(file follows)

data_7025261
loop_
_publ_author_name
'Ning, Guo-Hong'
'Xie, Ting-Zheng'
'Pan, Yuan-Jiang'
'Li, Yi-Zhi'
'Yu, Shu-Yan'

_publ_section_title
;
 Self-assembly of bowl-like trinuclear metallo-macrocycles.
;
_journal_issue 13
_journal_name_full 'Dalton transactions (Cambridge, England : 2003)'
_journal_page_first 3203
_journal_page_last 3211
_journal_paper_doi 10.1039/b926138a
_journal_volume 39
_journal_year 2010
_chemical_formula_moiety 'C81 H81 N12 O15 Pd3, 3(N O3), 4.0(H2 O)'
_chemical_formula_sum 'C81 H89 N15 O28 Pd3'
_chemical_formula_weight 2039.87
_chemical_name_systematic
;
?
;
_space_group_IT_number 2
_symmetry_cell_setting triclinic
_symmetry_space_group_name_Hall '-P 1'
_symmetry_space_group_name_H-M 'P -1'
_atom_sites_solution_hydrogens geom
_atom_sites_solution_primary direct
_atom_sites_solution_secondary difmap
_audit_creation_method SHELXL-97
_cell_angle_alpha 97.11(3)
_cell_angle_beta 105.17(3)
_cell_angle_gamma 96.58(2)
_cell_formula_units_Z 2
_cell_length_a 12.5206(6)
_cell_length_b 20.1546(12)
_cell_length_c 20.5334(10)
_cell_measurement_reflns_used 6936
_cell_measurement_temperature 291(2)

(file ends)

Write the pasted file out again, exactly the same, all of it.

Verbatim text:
data_7025261
loop_
_publ_author_name
'Ning, Guo-Hong'
'Xie, Ting-Zheng'
'Pan, Yuan-Jiang'
'Li, Yi-Zhi'
'Yu, Shu-Yan'

_publ_section_title
;
 Self-assembly of bowl-like trinuclear metallo-macrocycles.
;
_journal_issue 13
_journal_name_full 'Dalton transactions (Cambridge, England : 2003)'
_journal_page_first 3203
_journal_page_last 3211
_journal_paper_doi 10.1039/b926138a
_journal_volume 39
_journal_year 2010
_chemical_formula_moiety 'C81 H81 N12 O15 Pd3, 3(N O3), 4.0(H2 O)'
_chemical_formula_sum 'C81 H89 N15 O28 Pd3'
_chemical_formula_weight 2039.87
_chemical_name_systematic
;
?
;
_space_group_IT_number 2
_symmetry_cell_setting triclinic
_symmetry_space_group_name_Hall '-P 1'
_symmetry_space_group_name_H-M 'P -1'
_atom_sites_solution_hydrogens geom
_atom_sites_solution_primary direct
_atom_sites_solution_secondary difmap
_audit_creation_method SHELXL-97
_cell_angle_alpha 97.11(3)
_cell_angle_beta 105.17(3)
_cell_angle_gamma 96.58(2)
_cell_formula_units_Z 2
_cell_length_a 12.5206(6)
_cell_length_b 20.1546(12)
_cell_length_c 20.5334(10)
_cell_measurement_reflns_used 6936
_cell_measurement_temperature 291(2)